Objective: Since thyroid hormones play fundamental roles in somatic growth and metabolism, disturbances of thyroid function affect many organs and systems. Both fetal hypothyroidism and aging can affect carbohydrate metabolism during adult life. This study aims to assess the glucose tolerance and insulin secretion capacity of islets in young and aged male offspring of mothers who were hypothyroid during pregnancy.
Materials and methods: Pregnant Wistar rats were divided into two groups; the control group consumed water, while the hypothyroid group received water containing 0.02% of 6-propyl-2-thiouracil (200 ppm) during gestation. After birth, survival and weight of pups from both groups were followed. The intravenous glucose tolerance test (IVGTT, 0.5 g/kg glucose) was carried out in young and aged male offspring (at 3- and 12-months-old).
Results: In old, but not in young rats, serum glucose and insulin levels were respectively significantly higher and lower between 5 and 20 min in the fetal hypothyroid (FH) group, compared with the controls (C). Insulin secretion of the isolated islets stimulated with 5.6, 8.3, and 16 mmol/L glucose in the old FH group (240.5 ± 22.0, 457.0 ± 40.1, and 768.0 ± 57.1 respectively) were significantly lower (p = 0.014, p = 0.029 and p = 0.003 respectively), compared to the C group (327.9 ± 25.9, 579.2 ± 36.3, and 1024.0 ± 59.5 pmol/islet/min respectively).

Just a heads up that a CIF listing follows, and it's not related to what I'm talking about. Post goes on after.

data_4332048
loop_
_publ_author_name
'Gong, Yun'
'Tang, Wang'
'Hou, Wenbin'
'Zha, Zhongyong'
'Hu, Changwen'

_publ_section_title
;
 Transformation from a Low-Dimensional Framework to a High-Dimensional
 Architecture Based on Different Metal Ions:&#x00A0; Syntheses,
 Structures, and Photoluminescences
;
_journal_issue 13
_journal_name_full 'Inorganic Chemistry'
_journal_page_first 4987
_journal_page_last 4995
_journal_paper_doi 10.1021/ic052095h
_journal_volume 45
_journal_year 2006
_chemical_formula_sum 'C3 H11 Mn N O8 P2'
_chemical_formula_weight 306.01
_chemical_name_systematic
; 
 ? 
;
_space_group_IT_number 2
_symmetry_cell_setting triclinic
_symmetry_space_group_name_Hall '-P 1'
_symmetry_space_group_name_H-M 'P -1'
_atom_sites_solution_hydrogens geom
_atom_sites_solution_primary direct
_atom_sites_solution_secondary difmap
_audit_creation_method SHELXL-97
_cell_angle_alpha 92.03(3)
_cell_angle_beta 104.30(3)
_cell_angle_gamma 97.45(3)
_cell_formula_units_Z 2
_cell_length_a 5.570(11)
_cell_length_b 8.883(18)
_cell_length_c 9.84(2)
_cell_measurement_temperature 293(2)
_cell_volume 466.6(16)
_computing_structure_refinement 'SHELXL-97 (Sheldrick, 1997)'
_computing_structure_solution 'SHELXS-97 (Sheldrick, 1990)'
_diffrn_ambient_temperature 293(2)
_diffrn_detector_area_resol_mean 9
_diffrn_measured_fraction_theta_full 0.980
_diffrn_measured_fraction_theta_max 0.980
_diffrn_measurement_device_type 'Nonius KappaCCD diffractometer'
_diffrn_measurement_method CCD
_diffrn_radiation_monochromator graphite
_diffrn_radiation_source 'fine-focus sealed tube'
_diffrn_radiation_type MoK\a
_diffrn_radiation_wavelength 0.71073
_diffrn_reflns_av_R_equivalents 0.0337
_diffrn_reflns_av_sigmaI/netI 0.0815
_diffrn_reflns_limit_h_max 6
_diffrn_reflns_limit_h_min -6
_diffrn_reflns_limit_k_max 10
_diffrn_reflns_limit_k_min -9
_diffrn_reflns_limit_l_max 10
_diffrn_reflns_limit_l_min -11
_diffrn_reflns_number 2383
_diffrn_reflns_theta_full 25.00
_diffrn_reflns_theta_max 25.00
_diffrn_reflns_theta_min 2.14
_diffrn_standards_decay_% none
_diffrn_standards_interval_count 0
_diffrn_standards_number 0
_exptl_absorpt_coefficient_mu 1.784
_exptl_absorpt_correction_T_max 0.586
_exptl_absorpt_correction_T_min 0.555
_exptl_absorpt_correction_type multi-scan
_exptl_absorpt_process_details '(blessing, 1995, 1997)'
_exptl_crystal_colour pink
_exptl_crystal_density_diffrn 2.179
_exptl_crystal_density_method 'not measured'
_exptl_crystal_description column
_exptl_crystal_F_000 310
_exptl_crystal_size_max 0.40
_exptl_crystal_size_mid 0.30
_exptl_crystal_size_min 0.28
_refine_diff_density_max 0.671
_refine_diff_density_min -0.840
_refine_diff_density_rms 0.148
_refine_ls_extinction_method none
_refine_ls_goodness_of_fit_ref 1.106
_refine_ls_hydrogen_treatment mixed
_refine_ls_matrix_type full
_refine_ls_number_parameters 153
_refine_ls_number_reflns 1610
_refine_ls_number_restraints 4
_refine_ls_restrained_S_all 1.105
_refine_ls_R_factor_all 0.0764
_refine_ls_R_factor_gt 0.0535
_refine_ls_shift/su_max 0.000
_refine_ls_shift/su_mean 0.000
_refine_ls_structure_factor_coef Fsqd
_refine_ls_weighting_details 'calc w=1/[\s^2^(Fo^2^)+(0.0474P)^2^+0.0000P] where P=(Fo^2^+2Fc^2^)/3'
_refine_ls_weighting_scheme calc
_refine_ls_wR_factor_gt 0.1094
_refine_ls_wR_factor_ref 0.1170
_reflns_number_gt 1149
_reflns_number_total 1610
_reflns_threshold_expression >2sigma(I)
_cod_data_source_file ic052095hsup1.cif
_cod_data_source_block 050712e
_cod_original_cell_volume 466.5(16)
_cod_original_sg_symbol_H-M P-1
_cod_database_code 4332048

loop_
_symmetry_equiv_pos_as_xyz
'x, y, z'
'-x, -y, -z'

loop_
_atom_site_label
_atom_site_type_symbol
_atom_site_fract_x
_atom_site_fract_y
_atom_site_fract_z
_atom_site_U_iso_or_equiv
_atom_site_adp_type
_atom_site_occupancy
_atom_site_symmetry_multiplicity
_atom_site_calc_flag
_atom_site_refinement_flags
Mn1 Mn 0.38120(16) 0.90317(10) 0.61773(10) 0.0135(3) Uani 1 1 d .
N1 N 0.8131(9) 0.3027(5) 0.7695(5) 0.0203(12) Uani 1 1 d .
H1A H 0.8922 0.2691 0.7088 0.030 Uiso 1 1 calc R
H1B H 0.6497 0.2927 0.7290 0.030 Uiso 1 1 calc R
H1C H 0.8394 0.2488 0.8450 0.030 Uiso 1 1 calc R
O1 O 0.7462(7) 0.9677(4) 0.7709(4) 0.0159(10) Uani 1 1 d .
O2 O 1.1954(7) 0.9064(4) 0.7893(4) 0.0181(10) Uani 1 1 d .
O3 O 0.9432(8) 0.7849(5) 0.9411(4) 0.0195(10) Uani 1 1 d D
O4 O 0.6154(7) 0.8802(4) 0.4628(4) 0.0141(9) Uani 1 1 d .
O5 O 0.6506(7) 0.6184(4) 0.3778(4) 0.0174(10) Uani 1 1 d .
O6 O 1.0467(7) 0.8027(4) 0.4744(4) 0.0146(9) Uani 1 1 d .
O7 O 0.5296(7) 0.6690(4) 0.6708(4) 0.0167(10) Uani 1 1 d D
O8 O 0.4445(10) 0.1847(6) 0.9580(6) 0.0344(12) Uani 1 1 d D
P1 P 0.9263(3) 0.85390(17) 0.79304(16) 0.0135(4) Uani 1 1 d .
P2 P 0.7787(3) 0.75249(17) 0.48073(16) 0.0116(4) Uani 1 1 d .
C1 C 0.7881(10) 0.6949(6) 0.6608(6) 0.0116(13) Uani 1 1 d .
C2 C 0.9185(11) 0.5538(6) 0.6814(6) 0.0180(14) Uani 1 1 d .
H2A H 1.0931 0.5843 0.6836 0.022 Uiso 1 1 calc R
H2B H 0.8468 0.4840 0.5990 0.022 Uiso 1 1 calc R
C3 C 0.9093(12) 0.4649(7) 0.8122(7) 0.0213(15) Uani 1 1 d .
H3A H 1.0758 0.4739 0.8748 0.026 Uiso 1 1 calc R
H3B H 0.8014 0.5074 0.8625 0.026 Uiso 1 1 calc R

Conclusion: Results show that maternal hypothyroidism leads to glucose intolerance and reduced insulin secretion capacity, more obvious in older offspring. Hence it can be concluded that the effect of fetal hypothyroidism on carbohydrate metabolism may contribute to increased risk of type II diabetes in aged animals.